Marcus:

Yeah, that's cool.

Jon:

We like to be seen as an extension of their team.

Marcus:

Yeah. And showing up on time.... It's amazing to me, especially in the housing market, when you're dealing with contractors and stuff like that. What is it? "Saying what you mean or doing what you say," I forget what the saying is there, but actually following through is something that is coveted in that industry. What's the most important thing that you've learned about running a business? This is the one that always gets people.

Jon:

Yeah, that's a tough one.

Marcus:

Let me ask you to boil down 10 years of your experience into one little thing that you would like to pass onto someone.

Jon:

Yeah. The big one is just knowing what you need to charge for your services. You need to analyze that. If you're not charging enough, no matter how popular you are, how good you are, you're not going to survive. You need to charge enough to pay the bills, pay your taxes, eventually pay your employees.

Marcus:

So oftentimes we think, "Oh, I can't believe that somebody wants to pay me X to do this," but the realization doesn't hit until later about all the different expenses that go into that. So I mean, just elaborate a little bit on, as a photographer, it's not just your time.

Jon:

It's your car payment, your personal health insurance, when you're a business owner. Someone's got to pay that health insurance, so you have to figure that into your hourly rate. You need to know what it costs you to operate on a daily basis.

Marcus:

I can't remember the name of the site and it's been too long ago now to... It probably doesn't exist anymore. But there was actually a cost calculator for your hourly rate. And it would ask you all these questions and it wasn't all the stuff that you would think, it's everything from your equipment to your software subscriptions to, do you have an office? Do you have electricity for that office, internet for that office? Healthcare? You know what I mean? Like, do you go out to lunch with clients? Do you advertise? which you should. It was a whole host of different things that people just don't realize, like, "I need to make whatever," say it's $10,000. "I need to make $10,000 just to cover all of my expenses." And then beyond that, that's when I actually start making what I'm going to pay myself salary. Right?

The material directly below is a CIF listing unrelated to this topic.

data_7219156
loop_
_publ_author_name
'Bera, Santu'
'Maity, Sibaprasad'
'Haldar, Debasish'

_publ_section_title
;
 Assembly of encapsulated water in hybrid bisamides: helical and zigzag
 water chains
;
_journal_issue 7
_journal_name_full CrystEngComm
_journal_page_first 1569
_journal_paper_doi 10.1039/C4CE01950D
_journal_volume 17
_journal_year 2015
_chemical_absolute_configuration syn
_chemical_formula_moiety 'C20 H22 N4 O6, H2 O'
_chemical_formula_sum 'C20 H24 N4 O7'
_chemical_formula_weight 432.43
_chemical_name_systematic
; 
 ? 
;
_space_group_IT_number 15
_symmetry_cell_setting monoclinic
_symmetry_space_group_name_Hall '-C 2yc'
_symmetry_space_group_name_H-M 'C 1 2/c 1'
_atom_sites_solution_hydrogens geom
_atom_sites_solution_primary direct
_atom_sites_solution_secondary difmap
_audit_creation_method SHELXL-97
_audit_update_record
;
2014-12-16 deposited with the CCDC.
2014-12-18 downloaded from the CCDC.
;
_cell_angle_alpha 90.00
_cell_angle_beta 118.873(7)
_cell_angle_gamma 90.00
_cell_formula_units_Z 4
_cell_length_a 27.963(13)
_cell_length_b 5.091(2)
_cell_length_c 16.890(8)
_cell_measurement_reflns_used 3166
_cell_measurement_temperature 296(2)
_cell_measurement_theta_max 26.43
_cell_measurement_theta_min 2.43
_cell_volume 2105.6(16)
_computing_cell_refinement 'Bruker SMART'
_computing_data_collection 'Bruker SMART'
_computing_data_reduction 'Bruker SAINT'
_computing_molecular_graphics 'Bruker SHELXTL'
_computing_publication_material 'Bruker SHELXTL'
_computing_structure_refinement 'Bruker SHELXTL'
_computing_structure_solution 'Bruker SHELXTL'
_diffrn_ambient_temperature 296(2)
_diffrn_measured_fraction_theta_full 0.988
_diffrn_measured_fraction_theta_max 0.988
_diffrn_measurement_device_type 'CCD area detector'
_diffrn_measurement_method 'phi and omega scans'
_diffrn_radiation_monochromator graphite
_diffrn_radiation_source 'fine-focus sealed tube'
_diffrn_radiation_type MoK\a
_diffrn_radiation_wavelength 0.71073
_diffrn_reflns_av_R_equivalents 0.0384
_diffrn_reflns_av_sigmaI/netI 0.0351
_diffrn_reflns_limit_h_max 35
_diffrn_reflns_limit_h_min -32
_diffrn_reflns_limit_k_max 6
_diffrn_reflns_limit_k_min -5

Jon:

Yeah.

Marcus:

I don't think people realize just how much goes into even just being a photographer, if you're not just doing it for friends on the side. Like, "Oh yeah, I'll take some pictures for you for 200 bucks," or something like that. Well, if you're an actual photographer, it's the equipment, it's the insurance on the equipment, it's the insurance to cover you in case you do something, like if you lose files or something like that. It's the data storage. Can you imagine? Don't even get me started. But the amount of money that we spend on just storage, files is just ridiculous.

Jon:

Yeah. And the maintenance of your equipment. It's one thing to buy cameras and lenses, but you have to maintain those and work on them and send them off to the manufacturer to get refurbished every now and then.

Marcus:

Yeah, for sure. How do you like to unwind?

Jon:

I'm a cyclist, obviously, having owned a bicycle store. I love to go for bicycle rides. Nothing like being out on the open road, just having the breeze blowing through your hair and just enjoying the peace.

Marcus:

I used to be an avid cyclist and it wasn't until 2000 that I kind of hung up my shoes. But on my very last ride, I'd always said that I wanted to ride... Because I would regularly ride 50, 60 miles. But I said that I wanted to ride in this one particular ride back in Virginia, it was called the Reston Bike Club Century. And I was like, "Man, I want to ride that ride." And I was thinking, "It's going to be a hundred miles. And I've ridden 60 and 70 miles on training days, so I'm going to be golden." Well, I'll never forget. We rode about 115 miles and we were still 15 miles from the end point.

Jon:

From the end?

Marcus: